From the beginning, many economists believed that our arguments were flawed because we weren’t starting from a pre-existing school of economic thought. So, having received a lot of criticisms from economists, we built up an economic framework. But unlike the economic framework most economists use for understanding the economy, ours is not fixed; it is evolving as our knowledge expands.


Money as Debt 

Ann states that ‘Monetary reformers treat all debt as bad’. This is not true and represents not just Ann’s thinking, but also that of many of Positive Money’s critics. We have made numerous attempts through our communications to demonstrate that we definitely do not think that all debt is bad – but nevertheless, the misunderstanding persists. 

We understand that the invention of credit/debt, and, later, money are two of humankind’s greatest inventions. They have been hugely useful in developing modern society. Debt/credit are needed for so many things: starting a business, buying a house or a car, etc. Positive Money does not want to get rid of debt, we want to get rid of a process which creates money as debt. If I lend my friend a £10 note, I have created a creditor-debtor relationship, but I have not created money (i.e., increased M4). This description is akin to the banking system we want to see. Just as peer-to-peer lenders gather savers’ money and lend it to borrowers, without creating money, banks would have to do the same (they definitely do not do this now), and this structural reform would bring with it many other benefits. 

Another misconception is that Ann and others seem to think we are advocating for a centralised system of loan creation from the central banks – we are not. Rather, we are advocating for a centralised system of money creation, together with a decentralised system for making loans, in which the lender must first attract money to lend, and cannot (as banks do at present) create loan principals ex nihilo. 

The other confusing thing about this is that there are many general statements made around money being created as a debt. 

The way Positive Money looks at it is that most of the money we use now is digital IOUs from banks. Ever since the rise of banking, populations have been using IOUs from banks (first in paper form, but now mostly in electronic form). Since banks have become out of control, in terms of size, as well as in potential economic destruction, an easy way to rein them in is through limiting what they can do. So we can separate the person who creates the money from the person – or institutions – lending the money. This is possible because much of the time the IOUs that are circulating are merely facilitating payments – they are not creating creditor-debtor relationships.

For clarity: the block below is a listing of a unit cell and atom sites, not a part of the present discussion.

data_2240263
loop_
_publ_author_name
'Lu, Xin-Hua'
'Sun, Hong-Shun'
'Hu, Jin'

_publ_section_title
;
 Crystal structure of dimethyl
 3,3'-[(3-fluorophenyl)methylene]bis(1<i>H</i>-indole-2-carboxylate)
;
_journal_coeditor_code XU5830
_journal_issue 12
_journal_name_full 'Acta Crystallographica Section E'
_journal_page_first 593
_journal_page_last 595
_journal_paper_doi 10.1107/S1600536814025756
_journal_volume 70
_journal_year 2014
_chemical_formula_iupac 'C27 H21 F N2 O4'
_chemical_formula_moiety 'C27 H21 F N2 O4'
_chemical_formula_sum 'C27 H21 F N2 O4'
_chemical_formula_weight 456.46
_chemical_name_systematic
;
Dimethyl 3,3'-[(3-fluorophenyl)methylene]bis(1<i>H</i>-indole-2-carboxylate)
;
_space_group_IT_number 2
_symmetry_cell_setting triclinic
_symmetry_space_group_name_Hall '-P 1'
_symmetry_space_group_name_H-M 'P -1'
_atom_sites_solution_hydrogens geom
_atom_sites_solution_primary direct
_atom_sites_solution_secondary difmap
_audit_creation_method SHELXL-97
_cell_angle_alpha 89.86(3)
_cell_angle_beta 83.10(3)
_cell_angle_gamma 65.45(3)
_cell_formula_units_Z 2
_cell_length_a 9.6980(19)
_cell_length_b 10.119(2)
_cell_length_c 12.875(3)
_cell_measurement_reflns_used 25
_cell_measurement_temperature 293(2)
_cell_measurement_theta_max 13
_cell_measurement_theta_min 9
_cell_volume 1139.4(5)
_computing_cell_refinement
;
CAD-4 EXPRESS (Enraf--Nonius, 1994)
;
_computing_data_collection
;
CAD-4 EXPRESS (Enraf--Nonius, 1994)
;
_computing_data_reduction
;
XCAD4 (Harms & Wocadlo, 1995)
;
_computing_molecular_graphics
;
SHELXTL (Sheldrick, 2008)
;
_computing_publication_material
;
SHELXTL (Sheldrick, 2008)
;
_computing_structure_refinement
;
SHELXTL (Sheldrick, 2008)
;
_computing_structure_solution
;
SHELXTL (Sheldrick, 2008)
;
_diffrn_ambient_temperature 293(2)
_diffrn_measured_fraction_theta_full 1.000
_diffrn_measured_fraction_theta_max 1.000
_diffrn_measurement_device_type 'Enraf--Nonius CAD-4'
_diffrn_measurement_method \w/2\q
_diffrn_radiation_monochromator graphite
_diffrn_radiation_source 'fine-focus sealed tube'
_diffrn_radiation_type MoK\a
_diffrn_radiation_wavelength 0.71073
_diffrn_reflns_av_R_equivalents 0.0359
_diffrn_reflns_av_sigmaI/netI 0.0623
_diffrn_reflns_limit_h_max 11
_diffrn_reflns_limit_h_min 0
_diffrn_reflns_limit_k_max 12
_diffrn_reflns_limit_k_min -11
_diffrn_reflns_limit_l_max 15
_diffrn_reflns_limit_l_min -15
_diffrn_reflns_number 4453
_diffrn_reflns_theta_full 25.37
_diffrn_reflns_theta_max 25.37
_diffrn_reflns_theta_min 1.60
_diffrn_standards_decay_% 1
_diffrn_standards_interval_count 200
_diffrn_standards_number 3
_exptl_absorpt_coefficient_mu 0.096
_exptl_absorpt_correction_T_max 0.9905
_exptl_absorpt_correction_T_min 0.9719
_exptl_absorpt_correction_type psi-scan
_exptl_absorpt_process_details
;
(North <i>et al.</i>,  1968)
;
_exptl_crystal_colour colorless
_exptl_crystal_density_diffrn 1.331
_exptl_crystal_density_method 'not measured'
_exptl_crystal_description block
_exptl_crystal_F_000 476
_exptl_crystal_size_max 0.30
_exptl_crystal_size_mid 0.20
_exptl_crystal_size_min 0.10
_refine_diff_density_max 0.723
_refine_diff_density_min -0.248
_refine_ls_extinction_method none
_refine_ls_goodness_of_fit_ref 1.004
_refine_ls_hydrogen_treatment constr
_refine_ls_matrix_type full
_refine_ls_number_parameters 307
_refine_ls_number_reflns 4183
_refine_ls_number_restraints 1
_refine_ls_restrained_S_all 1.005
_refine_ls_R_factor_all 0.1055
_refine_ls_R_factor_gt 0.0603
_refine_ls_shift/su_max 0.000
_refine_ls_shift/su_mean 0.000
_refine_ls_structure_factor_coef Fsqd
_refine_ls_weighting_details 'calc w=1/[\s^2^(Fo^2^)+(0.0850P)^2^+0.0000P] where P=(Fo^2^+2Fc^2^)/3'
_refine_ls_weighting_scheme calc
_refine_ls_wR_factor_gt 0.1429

Interestingly, Ann does connect high levels of debt with the unsustainable use of the earth’s resources, stating:

the earth’s limited resources have effectively to be cannibalized if the mathematical laws of debt repayments to the world’s creditors are to be honored.’ 

She points to Margrit Kennedy’s work showing that compound interest rates have exponential growth and Frederick Soddy’s work on ‘Wealth, Virtual Wealth, and Debt’. Both of these pieces of work are intellectual ancestors of Positive Money. Later this year we will be releasing a paper on the links between a debt-based monetary system and growth-focused economy. I hope Ann engages with the paper, and gives us some constructive criticism to work with.


In conclusion 

Understanding money is different from understanding how credit-default swaps work. The latter is complicated, but understandable by the human brain; the former is complex. With complexity, we will all construct different understandings of money, credit, and debt, depending on what information we have. Human brains can’t understand complexity that well; we are hardwired to try and construct certainty in the way we understand things. 

Ann has a different understanding of money from we at Positive Money. That doesn’t make one of us right and the other wrong. We both have different contributions to make to the bigger picture. As I said before, we would welcome working with Ann more closely to figure out how to come up with a shared blueprint for a money and banking system that serves society, not itself.